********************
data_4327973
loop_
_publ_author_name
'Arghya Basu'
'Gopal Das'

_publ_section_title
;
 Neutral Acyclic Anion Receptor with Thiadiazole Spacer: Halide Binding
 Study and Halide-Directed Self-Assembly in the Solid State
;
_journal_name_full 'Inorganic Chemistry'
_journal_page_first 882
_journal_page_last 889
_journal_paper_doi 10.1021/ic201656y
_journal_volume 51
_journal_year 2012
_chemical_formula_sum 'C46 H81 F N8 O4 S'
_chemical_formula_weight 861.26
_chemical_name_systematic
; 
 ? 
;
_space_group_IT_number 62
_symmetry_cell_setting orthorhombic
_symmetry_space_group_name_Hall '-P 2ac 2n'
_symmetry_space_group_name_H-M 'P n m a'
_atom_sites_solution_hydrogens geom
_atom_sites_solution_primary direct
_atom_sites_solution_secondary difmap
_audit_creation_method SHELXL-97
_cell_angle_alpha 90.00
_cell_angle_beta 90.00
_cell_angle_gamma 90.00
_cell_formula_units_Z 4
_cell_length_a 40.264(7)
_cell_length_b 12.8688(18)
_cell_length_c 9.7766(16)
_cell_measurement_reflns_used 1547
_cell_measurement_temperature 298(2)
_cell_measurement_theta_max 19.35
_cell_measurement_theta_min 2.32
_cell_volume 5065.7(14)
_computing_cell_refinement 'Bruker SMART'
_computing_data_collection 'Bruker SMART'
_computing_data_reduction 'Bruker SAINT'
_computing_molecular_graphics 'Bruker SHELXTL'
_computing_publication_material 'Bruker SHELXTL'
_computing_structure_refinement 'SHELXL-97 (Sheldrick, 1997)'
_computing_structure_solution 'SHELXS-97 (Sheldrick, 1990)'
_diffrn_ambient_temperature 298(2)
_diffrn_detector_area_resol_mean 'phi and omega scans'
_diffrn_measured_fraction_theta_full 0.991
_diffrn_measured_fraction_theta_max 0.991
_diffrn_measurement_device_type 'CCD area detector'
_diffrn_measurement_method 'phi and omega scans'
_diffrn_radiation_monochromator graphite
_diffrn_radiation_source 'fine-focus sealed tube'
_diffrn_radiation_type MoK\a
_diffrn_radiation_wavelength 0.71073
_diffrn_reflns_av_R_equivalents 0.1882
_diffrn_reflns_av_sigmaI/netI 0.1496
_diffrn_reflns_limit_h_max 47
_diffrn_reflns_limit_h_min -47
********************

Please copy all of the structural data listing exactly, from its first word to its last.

data_4327973
loop_
_publ_author_name
'Arghya Basu'
'Gopal Das'

_publ_section_title
;
 Neutral Acyclic Anion Receptor with Thiadiazole Spacer: Halide Binding
 Study and Halide-Directed Self-Assembly in the Solid State
;
_journal_name_full 'Inorganic Chemistry'
_journal_page_first 882
_journal_page_last 889
_journal_paper_doi 10.1021/ic201656y
_journal_volume 51
_journal_year 2012
_chemical_formula_sum 'C46 H81 F N8 O4 S'
_chemical_formula_weight 861.26
_chemical_name_systematic
; 
 ? 
;
_space_group_IT_number 62
_symmetry_cell_setting orthorhombic
_symmetry_space_group_name_Hall '-P 2ac 2n'
_symmetry_space_group_name_H-M 'P n m a'
_atom_sites_solution_hydrogens geom
_atom_sites_solution_primary direct
_atom_sites_solution_secondary difmap
_audit_creation_method SHELXL-97
_cell_angle_alpha 90.00
_cell_angle_beta 90.00
_cell_angle_gamma 90.00
_cell_formula_units_Z 4
_cell_length_a 40.264(7)
_cell_length_b 12.8688(18)
_cell_length_c 9.7766(16)
_cell_measurement_reflns_used 1547
_cell_measurement_temperature 298(2)
_cell_measurement_theta_max 19.35
_cell_measurement_theta_min 2.32
_cell_volume 5065.7(14)
_computing_cell_refinement 'Bruker SMART'
_computing_data_collection 'Bruker SMART'
_computing_data_reduction 'Bruker SAINT'
_computing_molecular_graphics 'Bruker SHELXTL'
_computing_publication_material 'Bruker SHELXTL'
_computing_structure_refinement 'SHELXL-97 (Sheldrick, 1997)'
_computing_structure_solution 'SHELXS-97 (Sheldrick, 1990)'
_diffrn_ambient_temperature 298(2)
_diffrn_detector_area_resol_mean 'phi and omega scans'
_diffrn_measured_fraction_theta_full 0.991
_diffrn_measured_fraction_theta_max 0.991
_diffrn_measurement_device_type 'CCD area detector'
_diffrn_measurement_method 'phi and omega scans'
_diffrn_radiation_monochromator graphite
_diffrn_radiation_source 'fine-focus sealed tube'
_diffrn_radiation_type MoK\a
_diffrn_radiation_wavelength 0.71073
_diffrn_reflns_av_R_equivalents 0.1882
_diffrn_reflns_av_sigmaI/netI 0.1496
_diffrn_reflns_limit_h_max 47
_diffrn_reflns_limit_h_min -47